Phellinus populicola Niemelä

Phylum: Basidiomycota - Class: Agaricomycetes - Order: Polyporales - Family: Hymenochaetaceae

Phellinus populicola

The fact that this bracket fungus was separated from the many other similar black, crack-topped bracket fungi as recently as 1975 should be a clear sign that its identification is fraught with difficulties. The drab appearance of these brackets does not make them easy to spot either.


A very rare find in Britain and Ireland, this bracket fungus occurs throughout much of Scandinavia, but even there it is not often recorded.

The picture shown above, which was taken in Norway, was kindly contributed by Arnor Gullanger.

Taxonomic history

This tough bracket fungus was first described scientifically in 1975 by the Finnish mycologist Tuomo Niemelä, who gave it the binomial scientific name Phellinus populicola

As far as I can determine the only synonym of Phellinus populicola is Ochroporus populicola (Niemelä) Fiasson & Niemelä.


In 1886 the genus Phellinus was circumscribed by French mycologist Lucien Quélet; the generic name comes from phell- meaning cork, while the suffix -inus denotes a superlative. The implication, therefore, is that fungi in the genus Phellinus are the most cork-like (the toughest) of them all. The specific epithet populicola indicates that this wood-rotting fungus consumes the wood of poplar trees.

Identification guide

Phellinus populicola fruitbody


Upper surface blackish, eventually developing a network of cracks; softer outer margin remaining whitish even on very old fruitbodies; usually 5 to 15cm across, concentrically ridged in annual layers; projecting 5 to 10cm from the substrate. The flesh inside these brackets is very hard. Occasionally, very old specimens 25-30cm in diameter and 15 to 20cm thick are encountered in Scandinavian countries.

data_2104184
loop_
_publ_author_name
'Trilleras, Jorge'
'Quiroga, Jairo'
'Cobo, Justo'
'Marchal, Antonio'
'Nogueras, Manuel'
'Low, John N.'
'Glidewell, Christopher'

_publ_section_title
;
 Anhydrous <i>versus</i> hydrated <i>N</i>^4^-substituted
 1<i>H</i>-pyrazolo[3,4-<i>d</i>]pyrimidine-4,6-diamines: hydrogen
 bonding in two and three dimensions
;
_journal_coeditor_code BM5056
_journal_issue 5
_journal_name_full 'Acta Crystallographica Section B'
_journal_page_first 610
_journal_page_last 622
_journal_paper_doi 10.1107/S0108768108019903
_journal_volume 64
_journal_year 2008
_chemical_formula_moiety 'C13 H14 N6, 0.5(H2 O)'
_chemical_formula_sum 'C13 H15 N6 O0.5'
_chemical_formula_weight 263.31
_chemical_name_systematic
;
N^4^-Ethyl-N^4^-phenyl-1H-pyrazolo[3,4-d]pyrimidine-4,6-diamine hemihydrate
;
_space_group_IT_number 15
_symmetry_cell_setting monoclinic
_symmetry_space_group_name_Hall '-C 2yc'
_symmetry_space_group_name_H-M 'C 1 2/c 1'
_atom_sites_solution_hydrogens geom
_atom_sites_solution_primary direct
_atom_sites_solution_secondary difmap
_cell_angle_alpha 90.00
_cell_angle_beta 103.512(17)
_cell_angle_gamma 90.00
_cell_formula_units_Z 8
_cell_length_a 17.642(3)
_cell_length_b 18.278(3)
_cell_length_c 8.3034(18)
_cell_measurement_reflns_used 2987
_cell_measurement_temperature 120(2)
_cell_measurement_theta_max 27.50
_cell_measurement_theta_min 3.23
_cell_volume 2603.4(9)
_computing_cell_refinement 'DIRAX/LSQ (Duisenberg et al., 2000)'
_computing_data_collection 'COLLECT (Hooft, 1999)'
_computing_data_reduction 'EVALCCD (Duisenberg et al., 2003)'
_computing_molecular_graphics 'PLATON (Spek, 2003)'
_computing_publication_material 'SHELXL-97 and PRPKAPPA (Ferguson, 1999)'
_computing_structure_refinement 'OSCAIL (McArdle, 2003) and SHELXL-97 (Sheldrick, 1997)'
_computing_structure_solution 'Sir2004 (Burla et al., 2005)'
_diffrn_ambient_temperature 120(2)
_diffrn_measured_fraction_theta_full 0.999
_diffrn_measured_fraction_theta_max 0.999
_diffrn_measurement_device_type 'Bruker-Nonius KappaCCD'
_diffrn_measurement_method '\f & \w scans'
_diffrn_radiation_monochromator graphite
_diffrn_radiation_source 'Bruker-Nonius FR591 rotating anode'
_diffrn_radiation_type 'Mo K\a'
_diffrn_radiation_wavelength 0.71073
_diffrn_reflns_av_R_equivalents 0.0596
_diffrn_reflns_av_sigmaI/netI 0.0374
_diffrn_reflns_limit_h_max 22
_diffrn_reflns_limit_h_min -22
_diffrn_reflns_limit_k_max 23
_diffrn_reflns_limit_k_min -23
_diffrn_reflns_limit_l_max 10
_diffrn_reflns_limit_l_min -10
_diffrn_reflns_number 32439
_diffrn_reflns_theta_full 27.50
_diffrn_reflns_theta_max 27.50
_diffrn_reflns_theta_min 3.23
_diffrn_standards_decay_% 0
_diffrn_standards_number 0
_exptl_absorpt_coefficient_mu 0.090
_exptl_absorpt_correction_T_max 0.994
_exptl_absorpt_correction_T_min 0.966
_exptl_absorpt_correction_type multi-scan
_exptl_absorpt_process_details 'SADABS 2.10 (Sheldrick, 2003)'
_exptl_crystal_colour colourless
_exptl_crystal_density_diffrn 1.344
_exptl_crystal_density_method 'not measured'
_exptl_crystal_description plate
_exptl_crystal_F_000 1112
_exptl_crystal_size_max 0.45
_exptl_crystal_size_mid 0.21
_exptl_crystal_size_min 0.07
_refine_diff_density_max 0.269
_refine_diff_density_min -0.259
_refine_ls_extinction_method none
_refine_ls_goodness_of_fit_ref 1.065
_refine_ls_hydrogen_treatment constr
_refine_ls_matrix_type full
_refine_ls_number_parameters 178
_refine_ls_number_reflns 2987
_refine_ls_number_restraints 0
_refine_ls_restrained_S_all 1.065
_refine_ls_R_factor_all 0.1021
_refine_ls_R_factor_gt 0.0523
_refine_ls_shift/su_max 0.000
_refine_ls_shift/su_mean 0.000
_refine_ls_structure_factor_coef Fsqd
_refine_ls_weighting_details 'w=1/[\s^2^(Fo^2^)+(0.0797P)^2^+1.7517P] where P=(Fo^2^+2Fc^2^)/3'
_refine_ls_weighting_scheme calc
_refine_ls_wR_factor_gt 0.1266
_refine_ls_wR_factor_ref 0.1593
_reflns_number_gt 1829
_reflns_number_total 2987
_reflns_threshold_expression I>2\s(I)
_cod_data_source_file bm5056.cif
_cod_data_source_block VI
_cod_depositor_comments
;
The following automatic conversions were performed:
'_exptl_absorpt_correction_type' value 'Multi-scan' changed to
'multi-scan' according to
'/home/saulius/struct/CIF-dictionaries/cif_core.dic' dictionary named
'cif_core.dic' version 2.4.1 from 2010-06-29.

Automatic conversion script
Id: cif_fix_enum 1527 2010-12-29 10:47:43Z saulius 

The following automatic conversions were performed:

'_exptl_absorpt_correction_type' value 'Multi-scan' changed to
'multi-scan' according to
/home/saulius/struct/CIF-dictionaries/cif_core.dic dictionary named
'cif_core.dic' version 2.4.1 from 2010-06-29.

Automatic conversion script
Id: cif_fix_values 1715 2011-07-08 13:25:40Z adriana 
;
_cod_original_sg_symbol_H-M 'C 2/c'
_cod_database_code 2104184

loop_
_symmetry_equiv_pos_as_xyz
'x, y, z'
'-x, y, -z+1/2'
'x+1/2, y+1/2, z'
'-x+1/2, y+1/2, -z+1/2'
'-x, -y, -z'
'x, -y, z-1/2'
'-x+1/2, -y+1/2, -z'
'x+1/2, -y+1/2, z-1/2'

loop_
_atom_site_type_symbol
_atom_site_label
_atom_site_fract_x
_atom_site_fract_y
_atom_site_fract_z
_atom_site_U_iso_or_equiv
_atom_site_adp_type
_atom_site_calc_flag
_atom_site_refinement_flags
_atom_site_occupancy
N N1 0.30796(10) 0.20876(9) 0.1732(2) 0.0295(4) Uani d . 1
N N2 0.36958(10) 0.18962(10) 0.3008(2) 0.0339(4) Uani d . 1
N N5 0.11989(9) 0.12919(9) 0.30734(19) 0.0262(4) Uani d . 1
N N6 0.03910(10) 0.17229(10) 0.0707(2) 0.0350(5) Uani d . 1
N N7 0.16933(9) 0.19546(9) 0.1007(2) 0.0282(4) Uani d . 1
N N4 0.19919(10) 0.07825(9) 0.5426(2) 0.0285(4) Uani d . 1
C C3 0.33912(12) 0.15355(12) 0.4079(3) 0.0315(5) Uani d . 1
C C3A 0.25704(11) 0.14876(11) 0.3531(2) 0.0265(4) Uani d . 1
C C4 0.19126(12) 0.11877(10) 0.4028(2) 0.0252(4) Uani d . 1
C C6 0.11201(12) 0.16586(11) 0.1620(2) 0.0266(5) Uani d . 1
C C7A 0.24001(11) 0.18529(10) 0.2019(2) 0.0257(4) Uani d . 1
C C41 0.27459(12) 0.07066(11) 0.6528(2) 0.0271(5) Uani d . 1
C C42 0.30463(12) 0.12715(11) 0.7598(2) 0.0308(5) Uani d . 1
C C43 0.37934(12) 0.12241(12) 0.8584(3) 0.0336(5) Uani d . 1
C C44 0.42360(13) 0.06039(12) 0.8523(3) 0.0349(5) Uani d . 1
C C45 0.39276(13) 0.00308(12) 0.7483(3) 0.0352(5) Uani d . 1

Tubes and Pores

The tubes are brown, and spaced at 4 to 6 per mm; they terminate in round or slightly ellipsoidal grey-brown to cinnamon-brown pores typically 0.12mm in diameter..



Clavate, four-spored.


Subspherical, smooth, 5-6 x 4-5μm; hyaline; inamyloid.

Spore print



Not significant.

Habitat & Ecological role

Parasitic on large poplars and Aspen, usually continuing as a saprobe for several years after the tree has died.


Perennial, releasing spores throughout summer and autumn.

Similar species

Fomes fomentarius is similarly hoof shaped with an overall grey appearance, rarely cracking extensively on its upper surface; it attacks mainly birches in Britain and Ireland.

Culinary Notes

Phellinus populicola is a tough inedible fungus - even removing one of these brackets from a tree requires a saw and would consume far more calories that would be obtained if you managed to chew and swallow it.

Reference Sources

Dictionary of the Fungi; Paul M. Kirk, Paul F. Cannon, David W. Minter and J. A. Stalpers; CABI, 2008

Taxonomic history and synonym information on these pages is drawn from many sources but in particular from the British Mycological Society's GB Checklist of Fungi.

Top of page...

Fascinated by Fungi, 2nd edn, hardback

Fascinated by Fungi. Back by popular demand, Pat O'Reilly's best-selling 450-page hardback book is available now. The latest second edition was republished with a sparkling new cover design in September 2022 by Coch-y-Bonddu Books. Full details and copies are available from the publisher's online bookshop...

© 1995 - 2024 First Nature: a not-for-profit volunteer-run resource

Please help to keep this free resource online...

Terms of use - Privacy policy - Disable cookies - Links policy